Story image

Breaches on the rise despite increased security spend, survey finds

Despite an increase in cybersecurity spending, there was still an increase in breaches in 2019, according to a new report from ServiceNow.

The study, Costs and Consequences of Gaps in Vulnerability Response, found that despite a 24% average increase in annual spending on prevention, detection and remediation in 2019 compared with 2018, patching is delayed an average of 12 days due to data silos and poor organisational coordination. 

Looking specifically at the most critical vulnerabilities, the average timeline to patch is 16 days, the report found.

At the same time, the risk is increasing, ServiceNow says.

According to the findings, there was a 17% increase in cyberattacks over the past year, and 60% of breaches were linked to a vulnerability where a patch was available, but not applied.  

The study surveyed almost 3,000 security professionals in nine countries to understand how organisations are responding to vulnerabilities. 

The survey results reinforce a need for organisations to prioritise more effective and efficient security vulnerability management:

  • 34% increase in weekly costs spent on patching compared to 2018.
  • 30% more downtime vs. 2018, due to delays in patching vulnerabilities.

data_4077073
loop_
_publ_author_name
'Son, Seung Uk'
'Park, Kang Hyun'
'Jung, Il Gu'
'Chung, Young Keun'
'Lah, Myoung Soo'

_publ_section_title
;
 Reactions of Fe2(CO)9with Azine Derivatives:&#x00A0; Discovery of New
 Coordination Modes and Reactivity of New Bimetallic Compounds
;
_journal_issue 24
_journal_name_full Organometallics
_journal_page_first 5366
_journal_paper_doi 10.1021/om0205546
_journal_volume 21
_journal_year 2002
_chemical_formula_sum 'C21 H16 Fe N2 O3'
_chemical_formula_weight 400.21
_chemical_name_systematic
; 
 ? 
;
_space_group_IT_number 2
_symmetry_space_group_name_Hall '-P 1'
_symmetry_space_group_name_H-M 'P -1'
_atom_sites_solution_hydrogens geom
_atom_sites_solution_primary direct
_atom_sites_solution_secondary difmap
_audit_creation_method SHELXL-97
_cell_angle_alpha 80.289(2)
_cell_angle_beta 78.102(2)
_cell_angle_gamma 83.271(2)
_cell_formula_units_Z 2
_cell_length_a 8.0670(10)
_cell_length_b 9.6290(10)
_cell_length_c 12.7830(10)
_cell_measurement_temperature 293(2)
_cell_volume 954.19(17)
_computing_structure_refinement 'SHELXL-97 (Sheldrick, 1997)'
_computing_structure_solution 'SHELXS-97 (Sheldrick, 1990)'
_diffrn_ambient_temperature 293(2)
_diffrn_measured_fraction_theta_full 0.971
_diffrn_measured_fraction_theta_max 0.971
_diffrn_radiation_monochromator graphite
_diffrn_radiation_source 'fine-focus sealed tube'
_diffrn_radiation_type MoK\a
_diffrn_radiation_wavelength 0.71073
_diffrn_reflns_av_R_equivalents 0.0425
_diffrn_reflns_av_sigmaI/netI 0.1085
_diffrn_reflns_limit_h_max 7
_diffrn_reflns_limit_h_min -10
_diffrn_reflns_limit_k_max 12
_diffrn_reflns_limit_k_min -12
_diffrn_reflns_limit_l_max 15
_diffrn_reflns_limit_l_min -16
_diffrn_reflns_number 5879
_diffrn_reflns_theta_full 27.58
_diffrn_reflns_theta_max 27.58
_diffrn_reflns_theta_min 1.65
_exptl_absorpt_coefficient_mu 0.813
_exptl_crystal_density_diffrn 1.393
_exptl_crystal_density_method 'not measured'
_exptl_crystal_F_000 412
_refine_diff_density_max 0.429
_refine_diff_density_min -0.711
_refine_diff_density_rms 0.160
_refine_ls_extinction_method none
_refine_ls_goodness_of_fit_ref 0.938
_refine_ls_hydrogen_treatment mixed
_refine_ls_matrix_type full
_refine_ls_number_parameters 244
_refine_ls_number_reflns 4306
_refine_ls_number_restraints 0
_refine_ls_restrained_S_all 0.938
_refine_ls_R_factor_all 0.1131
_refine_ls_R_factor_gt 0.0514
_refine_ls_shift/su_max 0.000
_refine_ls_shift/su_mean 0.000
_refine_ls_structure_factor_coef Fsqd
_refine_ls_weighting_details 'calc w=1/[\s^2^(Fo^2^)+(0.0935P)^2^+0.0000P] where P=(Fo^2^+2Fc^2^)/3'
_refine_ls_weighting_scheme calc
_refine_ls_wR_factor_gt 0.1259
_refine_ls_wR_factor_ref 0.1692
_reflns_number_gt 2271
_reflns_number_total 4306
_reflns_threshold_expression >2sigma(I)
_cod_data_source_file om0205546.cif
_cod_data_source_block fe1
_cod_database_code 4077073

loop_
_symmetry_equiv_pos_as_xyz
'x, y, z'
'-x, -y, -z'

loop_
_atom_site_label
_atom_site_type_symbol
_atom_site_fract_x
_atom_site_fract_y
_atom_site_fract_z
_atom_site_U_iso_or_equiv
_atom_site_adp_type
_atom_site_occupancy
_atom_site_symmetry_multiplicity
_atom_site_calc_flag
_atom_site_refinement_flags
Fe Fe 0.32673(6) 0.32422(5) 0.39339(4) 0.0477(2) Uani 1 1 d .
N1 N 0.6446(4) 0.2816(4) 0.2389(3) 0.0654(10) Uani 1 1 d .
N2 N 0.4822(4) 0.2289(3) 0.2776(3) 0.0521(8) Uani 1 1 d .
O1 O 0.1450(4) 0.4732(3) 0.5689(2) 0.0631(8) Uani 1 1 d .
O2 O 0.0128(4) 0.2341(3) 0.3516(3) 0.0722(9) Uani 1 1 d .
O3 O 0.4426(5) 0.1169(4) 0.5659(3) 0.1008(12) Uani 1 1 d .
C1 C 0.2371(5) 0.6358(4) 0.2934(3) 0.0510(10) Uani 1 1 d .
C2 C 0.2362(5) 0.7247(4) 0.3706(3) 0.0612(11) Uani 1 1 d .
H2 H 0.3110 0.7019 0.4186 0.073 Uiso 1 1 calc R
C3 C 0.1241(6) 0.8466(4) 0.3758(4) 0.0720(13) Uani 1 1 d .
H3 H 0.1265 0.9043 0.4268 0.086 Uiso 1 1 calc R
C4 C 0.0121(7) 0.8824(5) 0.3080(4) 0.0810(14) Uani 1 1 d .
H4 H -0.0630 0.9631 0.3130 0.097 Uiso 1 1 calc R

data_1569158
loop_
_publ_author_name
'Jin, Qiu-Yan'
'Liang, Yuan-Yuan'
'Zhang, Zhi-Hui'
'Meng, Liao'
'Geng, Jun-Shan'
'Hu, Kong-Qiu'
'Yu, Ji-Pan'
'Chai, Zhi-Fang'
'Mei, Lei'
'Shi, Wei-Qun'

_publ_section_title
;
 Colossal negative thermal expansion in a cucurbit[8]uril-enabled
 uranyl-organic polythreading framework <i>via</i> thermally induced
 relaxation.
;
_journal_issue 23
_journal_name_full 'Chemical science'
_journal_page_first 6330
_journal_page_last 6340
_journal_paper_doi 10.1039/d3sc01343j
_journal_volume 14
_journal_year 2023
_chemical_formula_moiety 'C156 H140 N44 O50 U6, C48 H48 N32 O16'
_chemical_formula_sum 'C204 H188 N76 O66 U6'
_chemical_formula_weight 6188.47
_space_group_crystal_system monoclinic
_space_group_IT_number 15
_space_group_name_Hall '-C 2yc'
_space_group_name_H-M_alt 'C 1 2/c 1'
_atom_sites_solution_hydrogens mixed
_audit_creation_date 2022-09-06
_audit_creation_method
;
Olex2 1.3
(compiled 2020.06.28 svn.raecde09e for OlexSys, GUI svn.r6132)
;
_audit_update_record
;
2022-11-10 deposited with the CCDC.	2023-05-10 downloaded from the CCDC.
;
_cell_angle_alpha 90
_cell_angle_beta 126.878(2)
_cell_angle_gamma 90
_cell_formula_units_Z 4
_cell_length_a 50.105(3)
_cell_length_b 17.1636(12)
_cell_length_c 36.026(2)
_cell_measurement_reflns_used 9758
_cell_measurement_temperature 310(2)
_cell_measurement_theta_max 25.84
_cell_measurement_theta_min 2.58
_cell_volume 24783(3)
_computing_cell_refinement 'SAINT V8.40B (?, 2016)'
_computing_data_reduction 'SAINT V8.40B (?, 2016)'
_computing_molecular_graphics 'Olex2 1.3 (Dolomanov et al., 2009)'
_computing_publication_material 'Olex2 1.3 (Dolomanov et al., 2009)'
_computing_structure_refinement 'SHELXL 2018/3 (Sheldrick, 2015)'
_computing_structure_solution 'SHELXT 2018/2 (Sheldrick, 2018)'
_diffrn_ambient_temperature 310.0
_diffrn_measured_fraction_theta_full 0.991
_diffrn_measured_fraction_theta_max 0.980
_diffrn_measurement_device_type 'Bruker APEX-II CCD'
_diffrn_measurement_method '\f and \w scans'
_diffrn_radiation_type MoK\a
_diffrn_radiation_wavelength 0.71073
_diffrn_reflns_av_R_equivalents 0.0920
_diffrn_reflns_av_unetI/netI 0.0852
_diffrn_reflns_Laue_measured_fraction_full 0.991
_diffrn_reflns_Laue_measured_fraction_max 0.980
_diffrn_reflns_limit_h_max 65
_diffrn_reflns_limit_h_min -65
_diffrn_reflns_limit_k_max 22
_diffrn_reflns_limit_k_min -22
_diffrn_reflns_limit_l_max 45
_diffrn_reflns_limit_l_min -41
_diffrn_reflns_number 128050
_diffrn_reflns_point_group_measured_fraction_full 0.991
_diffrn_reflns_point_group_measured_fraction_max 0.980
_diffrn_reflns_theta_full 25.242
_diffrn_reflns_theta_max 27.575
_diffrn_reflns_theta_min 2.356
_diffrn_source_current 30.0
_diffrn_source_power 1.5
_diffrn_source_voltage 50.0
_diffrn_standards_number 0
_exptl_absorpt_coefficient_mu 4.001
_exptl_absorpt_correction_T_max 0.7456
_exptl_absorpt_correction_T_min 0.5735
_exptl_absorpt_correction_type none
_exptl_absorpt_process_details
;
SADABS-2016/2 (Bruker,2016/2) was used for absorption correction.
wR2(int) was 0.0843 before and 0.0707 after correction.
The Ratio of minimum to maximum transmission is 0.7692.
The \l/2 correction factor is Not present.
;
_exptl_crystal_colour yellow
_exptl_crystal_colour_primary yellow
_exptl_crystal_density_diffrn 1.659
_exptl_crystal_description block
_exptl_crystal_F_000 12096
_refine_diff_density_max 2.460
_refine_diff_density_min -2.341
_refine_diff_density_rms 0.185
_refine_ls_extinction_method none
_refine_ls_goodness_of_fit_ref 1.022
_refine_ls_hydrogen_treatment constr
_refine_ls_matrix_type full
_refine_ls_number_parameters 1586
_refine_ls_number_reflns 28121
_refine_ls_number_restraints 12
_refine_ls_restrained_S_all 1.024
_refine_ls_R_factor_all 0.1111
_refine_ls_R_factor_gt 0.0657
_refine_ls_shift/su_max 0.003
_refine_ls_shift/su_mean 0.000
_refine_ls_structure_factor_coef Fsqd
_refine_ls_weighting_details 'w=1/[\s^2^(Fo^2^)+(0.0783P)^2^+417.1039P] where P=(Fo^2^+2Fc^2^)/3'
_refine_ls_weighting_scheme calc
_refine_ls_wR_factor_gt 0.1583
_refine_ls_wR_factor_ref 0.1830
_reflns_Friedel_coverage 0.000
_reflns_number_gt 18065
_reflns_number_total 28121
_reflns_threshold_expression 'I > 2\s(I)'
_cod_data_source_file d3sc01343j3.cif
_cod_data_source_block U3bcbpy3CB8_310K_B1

• 69% of respondents plan to hire an average of five staff members dedicated to patching in the next year, at an average cost of $650,000 annually for each organisation.
  • 88% of respondents said they must engage with other departments across their organisations, which results in coordination issues that delay patching by an average of 12 days.

The findings also indicate a persistent cybercriminal environment, underscoring the need to act quickly:

  • 17% increase in the volume of cyberattacks in the last 12 months compared to the same timeframe in 2018.
  • Nearly 27% increase in cyberattack severity compared to 2018.

The report points to other factors beyond staffing that contribute to delays in vulnerability patching:

  • 76% of respondents noted the lack of a common view of applications and assets across security and IT teams.
  • 74% of respondents said they cannot take critical applications and systems offline to patch them quickly.
  • 72% of respondents said it is difficult to prioritise what needs to be patched.

According to the findings, automation delivers a significant payoff in terms of being able to respond quickly and effectively to vulnerabilities. Eighty percent of respondents who employ automation techniques say they respond to vulnerabilities in a shorter timeframe through automation.

"This study shows the vulnerability gap that has been a growing pain point for CIOs and CISOs," say Sean Convery, general manager, ServiceNow Security and Risk. 

"Companies saw a 30% increase in downtime due to patching of vulnerabilities, which hurts customers, employees and brands. Many organisations have the motivation to address this challenge but struggle to effectively leverage their resources for more impactful vulnerability management," he explains. 

"Teams that invest in automation and maturing their IT and security team interactions will strengthen the security posture across their organisations."